12.17.2020

Designer Spotlight: An Interview with Alex Papachristidis



When I met Alex in my showroom, he smiled his charming smile and said that he is the “real deal.”  Soon after, a flurry of orders came in!  I came to know this dynamic designer from his stunning projects, as well as his charity work with Animal Refuge Fund in the Hamptons. I am so happy we tracked him down to profile his work and story of how he came to work in the design business. I also want to thank him for his support over the years - he is, as he stated when we met, the real deal.

Bedding and pillows by John Robshaw. Photo by Tria Giovan.

When did you know you wanted to get into the business?

Well, it’s a very funny thing, but it really never crossed my mind. When I graduated from school I went into my family business of shipping for a little while, and I just didn’t feel that it was creative enough for me. I was sort of lost. I was born and raised in New York. I thought, I know the city well, and I’ve always loved flowers, maybe I’ll open up a flower shop? Maybe I’ll open up a fashion business, or a restaurant. A friend came over to my first apartment out of college, and she said ‘Alex, you have great taste; you should be a decorator!’ It was like a lightning bolt in my head! It tied everything up in a pretty bow. I went to Parsons and I took classes, and fell in love with it. My sister got an apartment and hired me to decorate it, and that’s how it began, and it went from there. I’ve been decorating for a long time now and I can’t imagine doing anything else. 

Custom Zima Chair in fabric from the John Robshaw Fabric Collection. Photo by Tria Giovan.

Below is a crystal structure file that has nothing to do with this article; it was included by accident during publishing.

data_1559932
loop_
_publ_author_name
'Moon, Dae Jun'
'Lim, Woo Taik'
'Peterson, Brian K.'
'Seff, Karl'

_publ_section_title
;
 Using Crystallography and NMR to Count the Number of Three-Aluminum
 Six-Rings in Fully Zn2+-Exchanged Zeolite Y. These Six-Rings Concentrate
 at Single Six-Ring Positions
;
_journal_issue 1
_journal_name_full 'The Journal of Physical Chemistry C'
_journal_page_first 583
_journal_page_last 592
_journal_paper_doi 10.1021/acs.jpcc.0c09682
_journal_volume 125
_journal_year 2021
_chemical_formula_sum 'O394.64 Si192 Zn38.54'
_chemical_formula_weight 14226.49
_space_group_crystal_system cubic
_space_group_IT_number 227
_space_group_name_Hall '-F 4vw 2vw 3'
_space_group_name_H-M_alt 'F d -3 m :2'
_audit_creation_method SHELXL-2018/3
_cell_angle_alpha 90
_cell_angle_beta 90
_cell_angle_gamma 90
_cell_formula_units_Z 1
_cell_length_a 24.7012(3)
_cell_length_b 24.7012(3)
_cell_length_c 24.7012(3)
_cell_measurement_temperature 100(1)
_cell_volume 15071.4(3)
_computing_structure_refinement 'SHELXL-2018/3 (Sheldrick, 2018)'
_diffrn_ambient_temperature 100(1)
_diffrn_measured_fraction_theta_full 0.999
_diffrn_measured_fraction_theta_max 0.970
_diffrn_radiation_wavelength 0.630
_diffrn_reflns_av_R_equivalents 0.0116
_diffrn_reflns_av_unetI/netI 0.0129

What’s been inspiring you lately?

I can be inspired by travel, nature, film, anything really, but I’ve always been inspired by history. I don’t have a look that I create; I do different things depending on the client, so I have a variety and range of inspiration. I’m constantly being stimulated by the visuals of life. We’re inspired by everything we see and do, and I’m inspired by history more than anything.

After I finished our apartment, I was looking through a book, and I saw a hallway at the Château de Groussay that was done entirely in a tapestry fabric, and I realized that must have inspired me in terms of the colors I used in my bedroom. I think we absorb things, we go to places, and are inspired subconsciously.

Custom Bone Inlay Settee and bed upholstered in fabric from the John Robshaw Fabric Collection. Photo by Tria Giovan.

How long have you known John?

Forever. I’ve been doing this for 33 years now, and I’m not sure where I discovered John’s product first. Maybe ABC Home? I liked everything so much that I went to him directly, and I met him socially (maybe it was through Lisa Fine?) at a party. John Robshaw is bohemian, easy to use, attractive, and different from other bedding companies, and nobody really does for me what John does. I always put one of his big cotton throws at the foot of my bed. I’ve been drawn to his quilts and what they do to a bedroom. I think that’s what brought me first to John. I love that they’re machine washable. I like to create a bed that feels very personal. I also like to buy some of his antique textiles and use those in my projects. 


Curtains, chair, and ottoman upholstered in fabric from the John Robshaw Fabric Collection. Photo by Tria Giovan.

What’s something that most people don’t know about you?

Well I think people do know it about me, but most people wouldn’t think so… Nobody loves a bargain more than I do. As fancy as I am, I love a bargain! For my clients, and for myself, I love value.

Bedding by John Robshaw. Photo by Tria Giovan.



Do you have a favorite project you’ve worked on?

That’s like saying you have a favorite child! I love all my projects, and they’re all unique. They’re always personal, and I love that they take me in a whole new direction.

Bedding by John Robshaw. Photo by Tria Giovan.

Do you have any advice for someone looking to get started in Interior Design?

Train your eye. Make sure that you know about the evolution and history of Decorative Arts. Scale and proportion are incredibly important. If you’re in Paris, go to the best antique store, just to educate yourself about what’s out there.

All of the great modern painters learned how to be classic painters first. They learned how to create something that is traditional and classic, and had a foundation to build on. 


You can learn more about Alex and his projects on his website and on his instagram.
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